Edith shouldn’t have to be a nanny

by | Jun 8, 2007

In Lima, I spent a few hours at Casa de Las Panchitas, a center where domestic workers could come and rest, visit friends and family, even take lessons in computer studies against the possibility of a better future. Some of the workers were little girls, and I spent the afternoon painting butterflies, roses, and a cat onto the covers of their notebooks.
This worksheet is about Edith, a 7-year old who spends six days a week as a live-in nanny for a 2-year old. I’ve copied it from my notebook.
Edith shouldn’t have to be a nanny.

Is it true?

I can’t know that she shouldn’t be — I can’t know that she would be happier or safer if she were not a nanny. I can’t know her path.
How do I react when I believe that thought? What happens?
I question my reactions — is it okay to hug her? I start missing her from the moment I meet her. I want to own her – save her – protect her, even at the moment when she is with me, safe, happy, smiling.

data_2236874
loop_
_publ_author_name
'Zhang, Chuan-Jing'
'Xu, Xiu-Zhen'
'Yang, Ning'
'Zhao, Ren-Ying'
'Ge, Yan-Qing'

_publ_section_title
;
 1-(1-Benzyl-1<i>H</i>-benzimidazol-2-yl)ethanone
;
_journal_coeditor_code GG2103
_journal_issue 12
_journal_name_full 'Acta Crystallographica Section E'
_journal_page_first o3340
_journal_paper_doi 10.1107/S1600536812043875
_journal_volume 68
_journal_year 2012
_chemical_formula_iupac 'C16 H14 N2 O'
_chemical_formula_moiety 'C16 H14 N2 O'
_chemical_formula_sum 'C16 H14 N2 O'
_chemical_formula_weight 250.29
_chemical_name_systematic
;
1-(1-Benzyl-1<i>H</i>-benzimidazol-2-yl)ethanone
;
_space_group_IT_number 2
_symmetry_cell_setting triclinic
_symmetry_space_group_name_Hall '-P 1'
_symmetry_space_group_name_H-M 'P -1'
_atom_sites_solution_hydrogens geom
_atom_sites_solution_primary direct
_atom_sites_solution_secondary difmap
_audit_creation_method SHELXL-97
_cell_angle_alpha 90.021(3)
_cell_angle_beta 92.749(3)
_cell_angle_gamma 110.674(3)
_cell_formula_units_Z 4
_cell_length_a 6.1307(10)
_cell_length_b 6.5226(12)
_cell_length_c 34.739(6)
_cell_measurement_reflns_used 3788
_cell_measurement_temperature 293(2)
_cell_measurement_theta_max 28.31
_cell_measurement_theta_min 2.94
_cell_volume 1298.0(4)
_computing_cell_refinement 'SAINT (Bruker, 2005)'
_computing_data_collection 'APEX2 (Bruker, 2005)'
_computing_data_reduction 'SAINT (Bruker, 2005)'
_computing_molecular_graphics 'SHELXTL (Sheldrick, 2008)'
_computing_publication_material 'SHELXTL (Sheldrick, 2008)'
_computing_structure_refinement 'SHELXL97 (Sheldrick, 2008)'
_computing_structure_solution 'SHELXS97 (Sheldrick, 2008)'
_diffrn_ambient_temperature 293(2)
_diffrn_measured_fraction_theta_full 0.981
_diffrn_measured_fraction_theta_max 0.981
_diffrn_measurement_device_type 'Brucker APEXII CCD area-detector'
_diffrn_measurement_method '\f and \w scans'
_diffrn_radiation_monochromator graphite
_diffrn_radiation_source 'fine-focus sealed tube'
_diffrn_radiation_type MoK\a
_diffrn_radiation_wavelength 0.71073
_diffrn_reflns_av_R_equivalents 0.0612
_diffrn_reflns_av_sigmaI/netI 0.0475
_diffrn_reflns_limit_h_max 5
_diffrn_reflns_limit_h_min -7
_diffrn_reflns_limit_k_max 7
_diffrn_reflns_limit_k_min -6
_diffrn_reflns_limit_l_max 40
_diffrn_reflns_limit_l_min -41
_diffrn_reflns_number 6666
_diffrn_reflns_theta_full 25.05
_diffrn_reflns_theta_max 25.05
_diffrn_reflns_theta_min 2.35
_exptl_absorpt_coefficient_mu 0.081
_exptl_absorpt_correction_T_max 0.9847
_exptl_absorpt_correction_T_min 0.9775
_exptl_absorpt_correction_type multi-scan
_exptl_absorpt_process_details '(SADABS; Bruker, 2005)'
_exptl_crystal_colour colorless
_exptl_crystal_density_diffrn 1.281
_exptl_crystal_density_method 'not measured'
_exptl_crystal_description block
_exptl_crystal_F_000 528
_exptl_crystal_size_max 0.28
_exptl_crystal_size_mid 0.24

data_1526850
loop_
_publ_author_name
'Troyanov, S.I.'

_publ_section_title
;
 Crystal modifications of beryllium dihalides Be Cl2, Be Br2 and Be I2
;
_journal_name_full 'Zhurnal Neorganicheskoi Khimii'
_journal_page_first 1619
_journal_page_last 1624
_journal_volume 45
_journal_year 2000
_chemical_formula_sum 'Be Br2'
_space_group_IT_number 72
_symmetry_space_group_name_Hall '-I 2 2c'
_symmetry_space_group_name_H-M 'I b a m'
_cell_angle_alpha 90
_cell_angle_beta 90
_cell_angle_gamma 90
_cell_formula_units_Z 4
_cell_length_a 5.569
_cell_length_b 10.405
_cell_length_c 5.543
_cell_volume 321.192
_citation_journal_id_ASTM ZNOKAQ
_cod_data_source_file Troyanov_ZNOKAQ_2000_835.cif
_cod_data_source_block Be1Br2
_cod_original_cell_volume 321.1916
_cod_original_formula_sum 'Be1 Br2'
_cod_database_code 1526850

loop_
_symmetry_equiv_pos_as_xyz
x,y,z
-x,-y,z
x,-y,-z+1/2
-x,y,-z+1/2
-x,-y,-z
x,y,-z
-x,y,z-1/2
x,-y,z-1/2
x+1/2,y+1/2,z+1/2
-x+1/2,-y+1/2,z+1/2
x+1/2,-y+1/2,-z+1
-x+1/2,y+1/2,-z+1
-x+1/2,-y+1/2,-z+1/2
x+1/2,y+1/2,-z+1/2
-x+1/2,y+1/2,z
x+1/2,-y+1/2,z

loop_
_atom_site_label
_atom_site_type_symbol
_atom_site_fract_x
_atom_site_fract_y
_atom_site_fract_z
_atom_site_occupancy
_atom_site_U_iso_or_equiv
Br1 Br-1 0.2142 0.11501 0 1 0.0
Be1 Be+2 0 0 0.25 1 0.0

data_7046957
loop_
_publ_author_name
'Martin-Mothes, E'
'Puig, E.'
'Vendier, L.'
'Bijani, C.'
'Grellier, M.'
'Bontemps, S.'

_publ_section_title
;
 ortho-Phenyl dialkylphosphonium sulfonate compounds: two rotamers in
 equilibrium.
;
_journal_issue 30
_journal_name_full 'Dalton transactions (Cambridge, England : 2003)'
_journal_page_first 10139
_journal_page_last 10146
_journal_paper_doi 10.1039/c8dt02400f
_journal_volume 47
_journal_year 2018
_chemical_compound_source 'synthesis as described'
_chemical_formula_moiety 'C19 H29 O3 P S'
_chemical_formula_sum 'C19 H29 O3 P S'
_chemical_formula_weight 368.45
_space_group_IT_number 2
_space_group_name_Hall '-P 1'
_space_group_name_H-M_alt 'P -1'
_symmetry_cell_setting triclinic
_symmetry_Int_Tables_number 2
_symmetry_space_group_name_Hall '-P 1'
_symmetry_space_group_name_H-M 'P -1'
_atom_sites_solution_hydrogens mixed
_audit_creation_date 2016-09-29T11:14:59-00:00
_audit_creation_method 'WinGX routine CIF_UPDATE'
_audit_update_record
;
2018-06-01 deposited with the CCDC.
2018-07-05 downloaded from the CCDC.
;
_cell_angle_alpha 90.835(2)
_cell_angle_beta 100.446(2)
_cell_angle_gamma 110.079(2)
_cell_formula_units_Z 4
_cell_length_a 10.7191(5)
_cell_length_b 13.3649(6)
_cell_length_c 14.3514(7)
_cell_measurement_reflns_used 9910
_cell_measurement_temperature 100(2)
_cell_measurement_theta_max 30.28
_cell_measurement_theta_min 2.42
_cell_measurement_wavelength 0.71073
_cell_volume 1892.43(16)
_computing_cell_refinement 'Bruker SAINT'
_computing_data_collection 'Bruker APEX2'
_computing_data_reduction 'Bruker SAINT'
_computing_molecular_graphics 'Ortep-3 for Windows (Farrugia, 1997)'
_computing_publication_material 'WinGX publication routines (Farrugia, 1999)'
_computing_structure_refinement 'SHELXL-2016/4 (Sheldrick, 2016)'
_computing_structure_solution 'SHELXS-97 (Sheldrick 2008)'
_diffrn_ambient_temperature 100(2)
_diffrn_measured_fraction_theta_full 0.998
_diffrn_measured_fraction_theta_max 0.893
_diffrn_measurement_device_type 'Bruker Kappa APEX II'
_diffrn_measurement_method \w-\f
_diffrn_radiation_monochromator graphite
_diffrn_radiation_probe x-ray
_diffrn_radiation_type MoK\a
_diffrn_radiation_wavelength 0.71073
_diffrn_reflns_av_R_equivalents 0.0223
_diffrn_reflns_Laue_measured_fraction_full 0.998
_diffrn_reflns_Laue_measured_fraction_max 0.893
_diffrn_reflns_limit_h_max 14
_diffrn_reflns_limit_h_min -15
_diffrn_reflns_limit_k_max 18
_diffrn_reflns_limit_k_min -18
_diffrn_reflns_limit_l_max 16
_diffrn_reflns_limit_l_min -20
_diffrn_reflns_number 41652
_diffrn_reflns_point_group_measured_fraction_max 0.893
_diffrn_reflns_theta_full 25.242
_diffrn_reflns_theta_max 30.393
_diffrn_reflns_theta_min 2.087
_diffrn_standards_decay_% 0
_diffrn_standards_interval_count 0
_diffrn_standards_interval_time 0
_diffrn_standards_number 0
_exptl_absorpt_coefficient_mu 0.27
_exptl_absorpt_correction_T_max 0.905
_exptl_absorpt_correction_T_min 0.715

I treat myself as a problem. I am wrong – I feel guilty for flying to Peru for one week – I think the cost of the trip could feed 100 Ediths. I criticize and attack me for not speaking Spanish. I try to be [illegible]. I attack me for being self-indulgent – for having a life I would like Edith to have.
I am in Edith’s business and God’s business. I am afraid that if I did not think this thought I would be criticized and attacked for my life and wealth. [And I notice that with the thought I criticize and attack me for my life and wealth.]
Who would I be without the thought?
Love, loved, loving. Utterly present for all of it instead of trying to be there for a bunch of parts of it.
Turn arounds:
1. Edith should have to be a nanny.

  • She is one.
  • Being a nanny has brought her to Casa de las Panchitas.
  • She was there for me today.
  • 2. I shouldn’t be a nanny.
    Yes. I imagine Edith’s life through my thoughts and my past and I project a terrifying future for her and then hate myself for having had a way out.
    [Note. I am the oldest of 8 kids, and I had 4 siblings within a few weeks of my 5th birthday. In some respects, I was a nanny and found a way out. Also, this turn around is about realizing that the only one who can make me a nanny is me, and that much of my “nannying” has been a strategy to get love, approval, and appreciation.]
    3. Edith shouldn’t have to be a nanny to me.
    Yes! Edith should not have to have a different life so that I can feel better. She should not have to take care of my feelings or be my penance. She should not have to carry my projections and suffer the demands of my love. She should not have to feed me (emotionally) or soothe me (spiritually).